Observations on the phenotypic relationships between anti-CarLA salivary IgA antibody response, nematode infection levels and growth rates in farmed red (Cervus elaphus) and wapiti hybrid deer (Cervus elaphus canadensis)

Mackintosh, C.G.; Johnstone, P.; Shaw, R.J.

Veterinary Parasitology 203(1-2): 160-166


ISSN/ISBN: 1873-2550
PMID: 24582525
DOI: 10.1016/j.vetpar.2014.01.030
Accession: 054706993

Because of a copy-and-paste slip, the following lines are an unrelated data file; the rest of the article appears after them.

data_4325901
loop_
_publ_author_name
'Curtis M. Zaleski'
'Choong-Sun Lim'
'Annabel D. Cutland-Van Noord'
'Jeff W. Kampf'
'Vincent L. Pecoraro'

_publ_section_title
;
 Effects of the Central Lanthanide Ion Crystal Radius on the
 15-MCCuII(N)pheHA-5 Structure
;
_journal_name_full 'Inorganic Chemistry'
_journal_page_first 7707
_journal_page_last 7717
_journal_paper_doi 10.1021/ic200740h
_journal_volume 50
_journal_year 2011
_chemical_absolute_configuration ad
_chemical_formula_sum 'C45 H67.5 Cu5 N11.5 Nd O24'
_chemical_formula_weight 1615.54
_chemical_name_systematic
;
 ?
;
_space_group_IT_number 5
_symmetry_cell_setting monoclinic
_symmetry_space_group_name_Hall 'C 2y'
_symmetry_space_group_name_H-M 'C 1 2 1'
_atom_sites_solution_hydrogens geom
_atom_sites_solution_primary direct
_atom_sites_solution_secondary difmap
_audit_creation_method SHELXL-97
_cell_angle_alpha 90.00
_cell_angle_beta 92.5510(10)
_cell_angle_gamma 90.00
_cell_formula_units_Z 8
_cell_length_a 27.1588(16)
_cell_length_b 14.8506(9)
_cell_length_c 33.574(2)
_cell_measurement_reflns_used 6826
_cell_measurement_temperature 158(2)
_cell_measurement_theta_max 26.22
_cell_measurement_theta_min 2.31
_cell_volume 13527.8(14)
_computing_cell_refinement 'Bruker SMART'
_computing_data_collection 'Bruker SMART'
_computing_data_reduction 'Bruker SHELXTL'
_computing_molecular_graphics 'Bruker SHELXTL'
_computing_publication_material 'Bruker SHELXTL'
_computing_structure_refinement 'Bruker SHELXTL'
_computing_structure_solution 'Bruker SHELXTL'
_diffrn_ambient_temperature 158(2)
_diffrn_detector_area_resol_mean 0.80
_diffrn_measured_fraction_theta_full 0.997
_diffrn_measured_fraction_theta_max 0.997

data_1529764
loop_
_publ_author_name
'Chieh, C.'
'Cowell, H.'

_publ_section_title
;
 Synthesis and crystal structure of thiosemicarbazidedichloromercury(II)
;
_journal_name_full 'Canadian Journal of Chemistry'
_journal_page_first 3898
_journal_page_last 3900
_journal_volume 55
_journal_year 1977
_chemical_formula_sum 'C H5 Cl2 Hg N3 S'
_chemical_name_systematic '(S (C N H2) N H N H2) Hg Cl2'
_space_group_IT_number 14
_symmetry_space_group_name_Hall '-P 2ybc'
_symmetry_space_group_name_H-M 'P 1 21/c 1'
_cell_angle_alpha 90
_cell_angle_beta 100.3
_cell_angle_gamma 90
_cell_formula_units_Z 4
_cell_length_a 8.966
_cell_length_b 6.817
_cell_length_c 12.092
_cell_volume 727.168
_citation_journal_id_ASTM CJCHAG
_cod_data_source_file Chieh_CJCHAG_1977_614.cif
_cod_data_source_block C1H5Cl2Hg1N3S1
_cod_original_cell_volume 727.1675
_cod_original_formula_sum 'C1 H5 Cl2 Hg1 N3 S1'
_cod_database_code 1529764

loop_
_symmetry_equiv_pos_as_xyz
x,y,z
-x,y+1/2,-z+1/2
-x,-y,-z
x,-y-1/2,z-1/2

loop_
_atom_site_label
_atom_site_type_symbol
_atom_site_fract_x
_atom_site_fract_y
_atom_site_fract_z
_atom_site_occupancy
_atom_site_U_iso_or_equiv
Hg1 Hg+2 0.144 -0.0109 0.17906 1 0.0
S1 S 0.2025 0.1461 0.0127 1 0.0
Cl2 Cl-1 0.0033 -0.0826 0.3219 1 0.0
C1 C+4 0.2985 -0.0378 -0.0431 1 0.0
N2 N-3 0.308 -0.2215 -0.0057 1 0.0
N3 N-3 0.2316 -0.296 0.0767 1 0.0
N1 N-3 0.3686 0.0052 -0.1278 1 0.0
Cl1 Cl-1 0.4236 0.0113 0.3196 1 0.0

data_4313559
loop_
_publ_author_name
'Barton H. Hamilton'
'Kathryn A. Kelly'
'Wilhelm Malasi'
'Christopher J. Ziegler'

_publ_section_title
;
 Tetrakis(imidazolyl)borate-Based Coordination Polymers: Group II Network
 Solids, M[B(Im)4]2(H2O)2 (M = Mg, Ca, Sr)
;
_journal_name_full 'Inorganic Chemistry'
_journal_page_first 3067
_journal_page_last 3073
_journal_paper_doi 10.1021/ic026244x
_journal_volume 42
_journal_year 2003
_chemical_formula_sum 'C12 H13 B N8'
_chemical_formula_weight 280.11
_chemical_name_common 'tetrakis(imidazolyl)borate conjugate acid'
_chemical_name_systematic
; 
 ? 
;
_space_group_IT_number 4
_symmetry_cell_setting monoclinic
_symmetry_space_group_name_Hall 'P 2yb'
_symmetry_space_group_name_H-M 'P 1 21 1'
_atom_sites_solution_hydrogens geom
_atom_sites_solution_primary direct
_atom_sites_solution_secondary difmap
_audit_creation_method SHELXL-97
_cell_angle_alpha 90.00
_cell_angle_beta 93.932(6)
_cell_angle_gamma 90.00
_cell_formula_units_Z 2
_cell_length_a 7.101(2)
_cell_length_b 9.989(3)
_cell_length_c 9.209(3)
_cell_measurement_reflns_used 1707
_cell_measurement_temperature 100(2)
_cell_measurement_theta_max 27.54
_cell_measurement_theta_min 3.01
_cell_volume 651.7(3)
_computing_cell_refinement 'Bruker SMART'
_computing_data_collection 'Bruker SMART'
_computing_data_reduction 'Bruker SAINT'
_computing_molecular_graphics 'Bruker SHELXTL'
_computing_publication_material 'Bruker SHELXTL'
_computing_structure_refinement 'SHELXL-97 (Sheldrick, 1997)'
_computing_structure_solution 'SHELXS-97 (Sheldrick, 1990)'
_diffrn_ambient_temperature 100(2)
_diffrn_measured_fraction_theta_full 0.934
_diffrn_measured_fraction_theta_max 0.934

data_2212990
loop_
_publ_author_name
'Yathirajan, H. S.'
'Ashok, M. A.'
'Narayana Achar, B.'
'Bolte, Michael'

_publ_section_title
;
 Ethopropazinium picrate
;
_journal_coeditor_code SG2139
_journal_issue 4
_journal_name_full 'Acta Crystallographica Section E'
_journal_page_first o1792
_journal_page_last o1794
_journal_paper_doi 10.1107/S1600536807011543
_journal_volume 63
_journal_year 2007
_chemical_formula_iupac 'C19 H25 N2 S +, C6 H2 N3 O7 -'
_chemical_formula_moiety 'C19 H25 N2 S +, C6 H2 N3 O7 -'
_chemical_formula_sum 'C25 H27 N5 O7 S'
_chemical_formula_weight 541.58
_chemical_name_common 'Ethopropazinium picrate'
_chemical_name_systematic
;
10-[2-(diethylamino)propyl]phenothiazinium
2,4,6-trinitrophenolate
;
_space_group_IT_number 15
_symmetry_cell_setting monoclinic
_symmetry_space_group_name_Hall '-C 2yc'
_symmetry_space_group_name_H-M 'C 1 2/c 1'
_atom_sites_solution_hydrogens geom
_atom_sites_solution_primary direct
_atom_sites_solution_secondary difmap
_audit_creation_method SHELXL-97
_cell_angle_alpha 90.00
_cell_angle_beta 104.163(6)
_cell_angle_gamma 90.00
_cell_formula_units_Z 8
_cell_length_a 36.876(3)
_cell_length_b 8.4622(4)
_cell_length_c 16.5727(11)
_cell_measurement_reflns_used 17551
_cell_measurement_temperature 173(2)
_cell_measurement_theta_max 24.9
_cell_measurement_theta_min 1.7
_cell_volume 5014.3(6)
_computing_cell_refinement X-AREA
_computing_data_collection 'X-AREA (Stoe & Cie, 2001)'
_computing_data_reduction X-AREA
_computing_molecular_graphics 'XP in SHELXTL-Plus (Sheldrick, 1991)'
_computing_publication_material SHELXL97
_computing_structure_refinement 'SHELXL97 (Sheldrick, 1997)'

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Nematode parasites are one of the most significant production limiting factors in farmed deer in New Zealand. One long term strategy to reduce reliance on anthelmintics is to select deer that develop resistance to parasites. It has been shown in sheep that secretory antibody (IgA) in the saliva against a Carbohydrate Larval Antigen (CarLA) on infective larvae (L3) of a wide range of gastro-intestinal nematodes protects against reinfection. This paper describes a longitudinal slaughter study undertaken to measure anti-CarLA IgA antibody (CarLA-IgA) levels in the saliva of 5-12 month old farmed red and wapiti-cross-red deer (wapx) grazed together and to attempt to relate these levels to parasite burdens and productivity. The study showed that salivary CarLA-IgA levels peaked in June (late autumn) and October (mid spring), but the levels in wapx deer were significantly lower than in red deer. Over the May-December period 55% of red deer had CarLA-IgA values ≥2 units compared with 26% of wapx deer and over this period red deer had consistently lower adult abomasal parasite burdens than wapx deer. The average number of adult abomasal nematodes was significantly lower at each slaughter from May to December for all deer with CarLA-IgA ≥2 units vs <2 units. There were no demonstrable correlations with liveweight gain in these small groups of deer.